4

OK, answering my own question. Sony recently announced a 4K CMOS sensor with an electronic global shutter, see this blog post and the references inside. So, the status seems to be: reaching the higher end of the market right now (Nov. 2012), the technology does exist. We still have to wait a few years before seeing these global shutters in lower tiers ...


3

"The ugly CMOS replaced CCD" because of cost, complexity, power consumption, pixel density, light sensitivity, etc. In every regard — except of the rolling shutter artefacts, of course — CMOS sensors are better. They also do not exhibit the saturation trail effect, the vertical "ray of light" that occurs when pointing a CCD camera towards very bright light ...


3

When you take a photo with a Modern camera "usually" it's 4/3, I know you can change the aspect ratio, but that's not my point. I assume, that the sensors of DSLR cameras are the same ratio, because they are created for the purpose of creating photos, aren't they? Actually, no. Only low-end digital cameras (mostly point-and-shoot) use a 4/3 aspect ratio, ...


2

Focus is focus is focus, whether for still or video. But the story does not end there. Focal length, aperture, sensor size, circle of confusion, etc., all play a role in determining whether you perceive something to be in focus or not. Here's a link to the math. The long and short of it is that quite often a camera that shoots both stills and video will ...


2

To replace a white background with an image, you need to use a Luma Key. A Luma Key is like a Chroma Key, except that instead of using a color value (such as green or blue, usually qualified also by a certain level of luma), you will use only a luma value (such as anything brighter than 200 IRE). Most NLE software have both compositing and keying ...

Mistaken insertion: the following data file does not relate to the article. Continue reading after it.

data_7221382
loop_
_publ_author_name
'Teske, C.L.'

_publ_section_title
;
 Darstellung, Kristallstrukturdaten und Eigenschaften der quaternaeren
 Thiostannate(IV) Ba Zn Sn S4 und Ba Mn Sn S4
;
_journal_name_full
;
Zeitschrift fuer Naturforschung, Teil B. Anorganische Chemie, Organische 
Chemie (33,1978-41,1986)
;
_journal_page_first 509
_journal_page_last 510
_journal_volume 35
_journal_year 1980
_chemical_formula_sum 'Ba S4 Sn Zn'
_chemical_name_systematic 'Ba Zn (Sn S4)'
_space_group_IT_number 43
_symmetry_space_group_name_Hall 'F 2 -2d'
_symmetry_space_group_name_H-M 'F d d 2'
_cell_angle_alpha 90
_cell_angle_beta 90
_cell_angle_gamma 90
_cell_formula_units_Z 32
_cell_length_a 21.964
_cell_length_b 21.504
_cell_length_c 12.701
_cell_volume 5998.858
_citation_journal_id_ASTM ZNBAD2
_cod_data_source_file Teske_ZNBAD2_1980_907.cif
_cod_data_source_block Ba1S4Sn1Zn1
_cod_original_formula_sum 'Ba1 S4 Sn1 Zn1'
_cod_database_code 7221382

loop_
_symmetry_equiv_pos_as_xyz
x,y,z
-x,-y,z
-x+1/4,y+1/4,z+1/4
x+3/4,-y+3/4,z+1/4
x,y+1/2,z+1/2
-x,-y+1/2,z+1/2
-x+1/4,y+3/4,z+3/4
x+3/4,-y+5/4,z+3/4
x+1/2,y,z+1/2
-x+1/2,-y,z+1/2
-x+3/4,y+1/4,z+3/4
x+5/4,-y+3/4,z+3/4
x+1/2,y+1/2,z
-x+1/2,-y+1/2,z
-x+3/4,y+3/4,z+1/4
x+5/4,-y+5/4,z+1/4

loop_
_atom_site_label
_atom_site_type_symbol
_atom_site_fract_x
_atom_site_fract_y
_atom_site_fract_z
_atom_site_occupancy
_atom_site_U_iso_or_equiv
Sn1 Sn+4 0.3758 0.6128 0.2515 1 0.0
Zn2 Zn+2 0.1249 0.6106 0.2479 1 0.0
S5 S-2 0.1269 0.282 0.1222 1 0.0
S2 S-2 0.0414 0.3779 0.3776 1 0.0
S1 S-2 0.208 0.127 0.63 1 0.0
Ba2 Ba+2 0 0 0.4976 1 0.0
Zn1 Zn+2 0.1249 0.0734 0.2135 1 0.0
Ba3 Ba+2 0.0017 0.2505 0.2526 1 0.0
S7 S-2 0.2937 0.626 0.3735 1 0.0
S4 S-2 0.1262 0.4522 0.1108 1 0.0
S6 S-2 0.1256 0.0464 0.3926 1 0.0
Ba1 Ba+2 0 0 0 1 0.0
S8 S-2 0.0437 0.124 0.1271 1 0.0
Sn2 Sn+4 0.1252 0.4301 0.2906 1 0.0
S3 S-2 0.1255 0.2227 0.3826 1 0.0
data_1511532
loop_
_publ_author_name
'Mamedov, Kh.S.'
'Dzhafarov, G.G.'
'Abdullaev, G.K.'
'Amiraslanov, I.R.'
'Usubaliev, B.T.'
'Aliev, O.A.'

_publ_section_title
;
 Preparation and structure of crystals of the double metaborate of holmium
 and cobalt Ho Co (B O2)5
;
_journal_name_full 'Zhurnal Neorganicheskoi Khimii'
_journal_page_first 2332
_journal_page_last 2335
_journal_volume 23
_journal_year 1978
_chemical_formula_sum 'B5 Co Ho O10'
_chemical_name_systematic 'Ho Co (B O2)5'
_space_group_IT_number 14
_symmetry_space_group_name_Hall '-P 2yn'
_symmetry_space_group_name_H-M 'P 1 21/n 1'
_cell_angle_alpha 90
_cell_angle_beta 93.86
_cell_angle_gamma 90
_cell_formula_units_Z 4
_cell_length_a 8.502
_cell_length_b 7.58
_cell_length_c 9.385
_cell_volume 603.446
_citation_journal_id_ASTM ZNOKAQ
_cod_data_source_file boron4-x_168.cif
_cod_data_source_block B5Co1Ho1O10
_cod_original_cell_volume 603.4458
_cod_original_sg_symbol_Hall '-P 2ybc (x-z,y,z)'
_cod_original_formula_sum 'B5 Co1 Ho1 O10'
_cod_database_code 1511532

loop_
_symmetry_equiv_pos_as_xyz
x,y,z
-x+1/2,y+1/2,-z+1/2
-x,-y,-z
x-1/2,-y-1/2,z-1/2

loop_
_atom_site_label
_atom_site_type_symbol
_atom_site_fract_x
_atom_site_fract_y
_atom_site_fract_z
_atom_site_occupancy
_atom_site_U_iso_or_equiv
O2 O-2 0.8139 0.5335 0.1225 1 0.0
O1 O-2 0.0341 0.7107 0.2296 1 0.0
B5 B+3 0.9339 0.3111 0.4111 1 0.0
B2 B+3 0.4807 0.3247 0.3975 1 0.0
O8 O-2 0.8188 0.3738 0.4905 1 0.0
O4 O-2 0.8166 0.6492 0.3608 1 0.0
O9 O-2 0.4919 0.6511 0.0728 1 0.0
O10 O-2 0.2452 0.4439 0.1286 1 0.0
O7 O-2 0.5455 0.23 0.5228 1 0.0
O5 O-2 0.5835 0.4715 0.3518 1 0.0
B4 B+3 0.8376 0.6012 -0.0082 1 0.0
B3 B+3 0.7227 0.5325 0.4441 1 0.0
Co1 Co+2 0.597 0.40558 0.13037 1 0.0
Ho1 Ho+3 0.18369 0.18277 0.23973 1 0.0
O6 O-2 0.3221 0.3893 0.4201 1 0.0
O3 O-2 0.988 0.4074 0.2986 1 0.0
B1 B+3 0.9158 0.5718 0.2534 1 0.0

2

Shutter speed and motion blur are inversely proportional. The higher the shutter speed, the less amount of motion blur, so crank up the shutter speed as high as it will go. If the exposure comes out too dark, add more lights. Keep in mind that high shutter speeds in combination with fluorescent or HMI light can produce scrolling banding due to the power ...


1

The main reason is that while CMOS has made great strides in overcoming it's limitations, there are still some advantages that CCDs hold. I wasn't able to find anything completely up to date, but this article from 2017 has a few examples. There's more ability to get consistent results from each pixel and get higher quality analog to digital conversion with ...


1

Many types of artificial lighting flicker at twice the rate of the power source. This is most pronounced with fluorescent lighting, but also happens to a lesser extent with incandescent. Common power sources are 50 Hz (in Europe and most of Asia) and 60 Hz (in North America), which cause 100 and 120 pulses of light each second, respectively. Other than ...


1

Actually, 2/3" sensors have been, and still are used for television all over the world. Even now that recently there has been an increase in larger sensor camera's being used for TV production, by far most factual tv shows are produces with 2/3" camera's. What "quality" is acceptable for broadcast is highly dependant on what country you live in. Alltough ...


1

Small sensor means two things: increased depth of field (everything is in focus, no soft backgrounds) and more noise in low-light conditions. If either of these are a deal-breaker then consider changing. Here's why maybe you shouldn't: To get a large sensor camera with the ease of use and ergonomics of this camera you'll be looking at cameras like the Sony ...


1

The answer is always "More light". The higher the illumination of the sensor (within obvious limits), the less noise or grain. If you must deal only with ambient light -- you can't supplement or fill in -- then open the iris. However, in doing so you trade off depth of field, so it's a balancing act. Generally, avoid increasing preamp 'gain' to compensate ...


1

The first thing is to make sure any gain is off. Gain on a video camera is like high ISO on a digital still camera. It increases the noise floor significantly and causes much more noise in even a good image. This should make the camera make other adjustments to try to preserve the exposure with a lower noise floor. If there is still too much noise, it ...


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